A worrying day at the Loch of the Lowes Osprey nest with the four eggs again left alone by the male bird- thankfully they survived over an hour on their own before the females return to incubation duties this morning.
At 8.32am the male left the nest- why? Well, there were no signs of intruders or disturbance by people on the loch, and there was no agitated behaviour from the male. Was he simply ‘distracted’ or did he think the female was on her way in to take over- there have been times when the birds seem to miss their cue so to speak.
The eggs were left until 9.42am when the female returned and resumed normal incubation. This means a total of 1hr 10mins exposure for the eggs- the big question is: is this long enough to do them damage?
Firstly, we should say, at least they weren’t predated during that time- a real stroke of luck. Secondly, in their favour, it was a glorious warm spring morning with little wind, so the eggs shouldn’t have chilled too much, or conversely dried out too much (eggs need humidity in the shell to make them easy to hatch).
Thirdly, how long is too long for osprey eggs? No one really knows. I have heard stats as varied as 15minutes, and 2hours quoted, but it all depends on the weather at the time. It is even unclear as to whether the stage of development of the embryo inside the eggs makes a difference- that is, if eggs left exposed later during the incubation month are better off than those left early.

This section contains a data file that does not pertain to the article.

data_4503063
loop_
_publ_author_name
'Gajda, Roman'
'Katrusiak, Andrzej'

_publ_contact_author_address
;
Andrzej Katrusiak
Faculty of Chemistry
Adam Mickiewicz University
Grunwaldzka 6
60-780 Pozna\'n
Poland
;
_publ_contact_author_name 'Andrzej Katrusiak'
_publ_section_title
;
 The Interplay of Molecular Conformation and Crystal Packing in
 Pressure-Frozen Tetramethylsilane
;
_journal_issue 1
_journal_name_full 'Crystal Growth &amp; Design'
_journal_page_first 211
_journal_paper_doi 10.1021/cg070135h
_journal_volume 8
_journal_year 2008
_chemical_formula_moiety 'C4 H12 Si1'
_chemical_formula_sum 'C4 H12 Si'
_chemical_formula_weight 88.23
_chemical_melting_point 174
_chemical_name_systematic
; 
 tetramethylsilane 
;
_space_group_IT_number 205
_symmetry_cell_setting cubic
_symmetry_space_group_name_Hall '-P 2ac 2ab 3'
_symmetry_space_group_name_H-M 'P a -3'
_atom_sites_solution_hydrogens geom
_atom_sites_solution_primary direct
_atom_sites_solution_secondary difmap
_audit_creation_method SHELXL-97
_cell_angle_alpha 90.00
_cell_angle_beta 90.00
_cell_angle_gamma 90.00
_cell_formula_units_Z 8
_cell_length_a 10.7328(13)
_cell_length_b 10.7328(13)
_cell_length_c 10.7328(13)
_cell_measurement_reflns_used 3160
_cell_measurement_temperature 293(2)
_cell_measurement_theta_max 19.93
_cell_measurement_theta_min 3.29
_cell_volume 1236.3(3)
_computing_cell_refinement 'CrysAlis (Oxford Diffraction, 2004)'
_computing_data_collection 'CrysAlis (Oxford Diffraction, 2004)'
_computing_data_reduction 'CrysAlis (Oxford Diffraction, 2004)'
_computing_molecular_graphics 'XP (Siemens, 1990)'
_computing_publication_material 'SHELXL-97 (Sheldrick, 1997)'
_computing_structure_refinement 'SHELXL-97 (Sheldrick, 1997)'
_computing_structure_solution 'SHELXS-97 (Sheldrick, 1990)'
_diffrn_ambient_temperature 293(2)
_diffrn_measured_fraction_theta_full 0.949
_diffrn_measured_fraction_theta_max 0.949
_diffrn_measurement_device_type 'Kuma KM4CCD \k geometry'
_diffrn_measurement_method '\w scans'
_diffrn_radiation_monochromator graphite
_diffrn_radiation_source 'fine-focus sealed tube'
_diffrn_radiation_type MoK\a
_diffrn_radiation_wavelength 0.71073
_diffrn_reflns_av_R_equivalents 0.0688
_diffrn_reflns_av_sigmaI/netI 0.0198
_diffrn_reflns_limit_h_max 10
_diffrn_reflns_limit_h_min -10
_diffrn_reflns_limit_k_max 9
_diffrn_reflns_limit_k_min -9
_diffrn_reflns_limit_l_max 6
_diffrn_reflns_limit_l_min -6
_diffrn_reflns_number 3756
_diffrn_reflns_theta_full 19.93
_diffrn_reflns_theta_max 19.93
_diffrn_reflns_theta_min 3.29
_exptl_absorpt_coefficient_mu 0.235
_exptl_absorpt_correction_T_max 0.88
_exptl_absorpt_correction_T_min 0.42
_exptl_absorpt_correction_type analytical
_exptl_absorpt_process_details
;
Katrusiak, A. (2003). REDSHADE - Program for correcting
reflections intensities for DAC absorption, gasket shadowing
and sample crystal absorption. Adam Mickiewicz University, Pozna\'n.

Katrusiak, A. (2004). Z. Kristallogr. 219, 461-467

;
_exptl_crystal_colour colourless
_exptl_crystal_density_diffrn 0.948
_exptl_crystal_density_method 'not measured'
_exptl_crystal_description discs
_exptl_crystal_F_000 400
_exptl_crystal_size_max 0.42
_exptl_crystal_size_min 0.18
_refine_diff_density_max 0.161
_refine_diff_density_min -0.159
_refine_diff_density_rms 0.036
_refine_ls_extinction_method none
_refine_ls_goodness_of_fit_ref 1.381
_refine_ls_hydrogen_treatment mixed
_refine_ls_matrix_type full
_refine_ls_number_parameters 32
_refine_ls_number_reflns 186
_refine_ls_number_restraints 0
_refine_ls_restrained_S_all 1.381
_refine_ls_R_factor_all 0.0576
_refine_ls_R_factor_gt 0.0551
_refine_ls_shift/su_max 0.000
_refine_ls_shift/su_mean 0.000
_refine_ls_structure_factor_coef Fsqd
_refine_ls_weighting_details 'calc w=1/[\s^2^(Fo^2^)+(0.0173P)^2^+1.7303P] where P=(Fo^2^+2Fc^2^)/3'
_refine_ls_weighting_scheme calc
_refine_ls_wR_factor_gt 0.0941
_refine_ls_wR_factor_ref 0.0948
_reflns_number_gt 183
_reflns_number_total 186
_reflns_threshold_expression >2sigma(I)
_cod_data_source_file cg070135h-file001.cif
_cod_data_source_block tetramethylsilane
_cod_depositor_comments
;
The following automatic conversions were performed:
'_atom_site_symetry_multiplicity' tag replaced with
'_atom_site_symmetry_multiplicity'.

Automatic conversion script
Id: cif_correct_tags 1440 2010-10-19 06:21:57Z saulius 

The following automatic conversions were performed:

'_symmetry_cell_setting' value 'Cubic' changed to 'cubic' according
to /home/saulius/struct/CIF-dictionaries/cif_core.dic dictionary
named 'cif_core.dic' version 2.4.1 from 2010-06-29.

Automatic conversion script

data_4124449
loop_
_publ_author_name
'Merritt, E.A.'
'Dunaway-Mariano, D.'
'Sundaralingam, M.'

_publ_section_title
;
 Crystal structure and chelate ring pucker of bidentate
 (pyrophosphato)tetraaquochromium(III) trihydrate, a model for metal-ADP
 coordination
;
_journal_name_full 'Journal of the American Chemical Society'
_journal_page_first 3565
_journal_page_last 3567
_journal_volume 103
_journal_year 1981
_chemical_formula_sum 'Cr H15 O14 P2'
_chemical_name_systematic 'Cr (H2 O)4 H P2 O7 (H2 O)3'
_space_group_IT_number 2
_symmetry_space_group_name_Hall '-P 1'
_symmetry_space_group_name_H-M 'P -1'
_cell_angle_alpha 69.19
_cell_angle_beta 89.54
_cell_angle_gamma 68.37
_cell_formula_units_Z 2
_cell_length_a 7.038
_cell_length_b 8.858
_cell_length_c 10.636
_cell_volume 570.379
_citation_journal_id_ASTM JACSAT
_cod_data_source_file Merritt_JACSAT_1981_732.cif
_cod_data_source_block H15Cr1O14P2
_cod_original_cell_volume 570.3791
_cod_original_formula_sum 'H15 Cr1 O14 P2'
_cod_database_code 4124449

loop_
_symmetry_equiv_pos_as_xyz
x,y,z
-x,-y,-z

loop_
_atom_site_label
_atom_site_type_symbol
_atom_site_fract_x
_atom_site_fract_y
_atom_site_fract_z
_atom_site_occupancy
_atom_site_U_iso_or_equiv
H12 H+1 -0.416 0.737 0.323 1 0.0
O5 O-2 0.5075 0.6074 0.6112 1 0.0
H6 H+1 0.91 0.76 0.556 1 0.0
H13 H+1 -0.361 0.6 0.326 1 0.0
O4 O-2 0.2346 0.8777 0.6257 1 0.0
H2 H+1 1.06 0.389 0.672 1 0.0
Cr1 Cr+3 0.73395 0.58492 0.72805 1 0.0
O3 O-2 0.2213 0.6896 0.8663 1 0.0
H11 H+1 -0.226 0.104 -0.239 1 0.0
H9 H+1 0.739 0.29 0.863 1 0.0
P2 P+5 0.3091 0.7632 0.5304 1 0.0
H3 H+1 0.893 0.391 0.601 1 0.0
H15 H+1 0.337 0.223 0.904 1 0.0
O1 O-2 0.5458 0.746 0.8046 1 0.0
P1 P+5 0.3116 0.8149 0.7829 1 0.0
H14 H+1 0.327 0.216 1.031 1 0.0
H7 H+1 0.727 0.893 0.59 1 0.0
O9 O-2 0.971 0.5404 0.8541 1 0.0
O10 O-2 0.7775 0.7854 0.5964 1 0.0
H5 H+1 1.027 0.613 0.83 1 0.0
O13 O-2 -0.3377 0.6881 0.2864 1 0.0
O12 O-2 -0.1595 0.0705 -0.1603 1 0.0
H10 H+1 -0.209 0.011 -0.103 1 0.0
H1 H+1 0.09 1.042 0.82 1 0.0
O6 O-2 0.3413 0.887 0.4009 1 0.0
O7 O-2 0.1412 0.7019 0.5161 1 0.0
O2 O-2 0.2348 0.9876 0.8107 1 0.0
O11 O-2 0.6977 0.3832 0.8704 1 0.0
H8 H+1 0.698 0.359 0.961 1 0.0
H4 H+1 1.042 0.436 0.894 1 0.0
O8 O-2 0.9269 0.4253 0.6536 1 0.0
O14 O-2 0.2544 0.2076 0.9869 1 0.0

All we can do now is wait- it is only just over a week until the first egg is due to hatch so we will soon know if they have survived this unscheduled abandonment.
Otherwise today, the male fished on the loch in front of the hides, taking a nice Perch which he brought back to his mate about an hour later.
Last night one of our local policemen dropped in to the centre to tell us he had just seen our male osprey take a bundle of grass and sticks from the nearby golfcourse. This arrived at the nest last night at around 7pm, and the male then placed it on his mate’s back, which he sometimes does with nesting material- perhaps some protective instinct. However, all this left a very bemused Oystercatcher on the golfcourse looking for a nest that had disappeared into the sky- luckily it had no eggs on board!
On our Webcam stream tonight we are showing the distance view of the Osprey nest. Our camera technician is working on the camera cabling overnight and into tomorrow to try to improve the webcam quality issues which have reared their ugly heads again. Rest assured that the main nest camera is still streaming into the centre perfectly, and our dedicated nightwatch team are using other cameras and the usual hide vigil with nightvision scopes to ensure all is well with the birds overnight.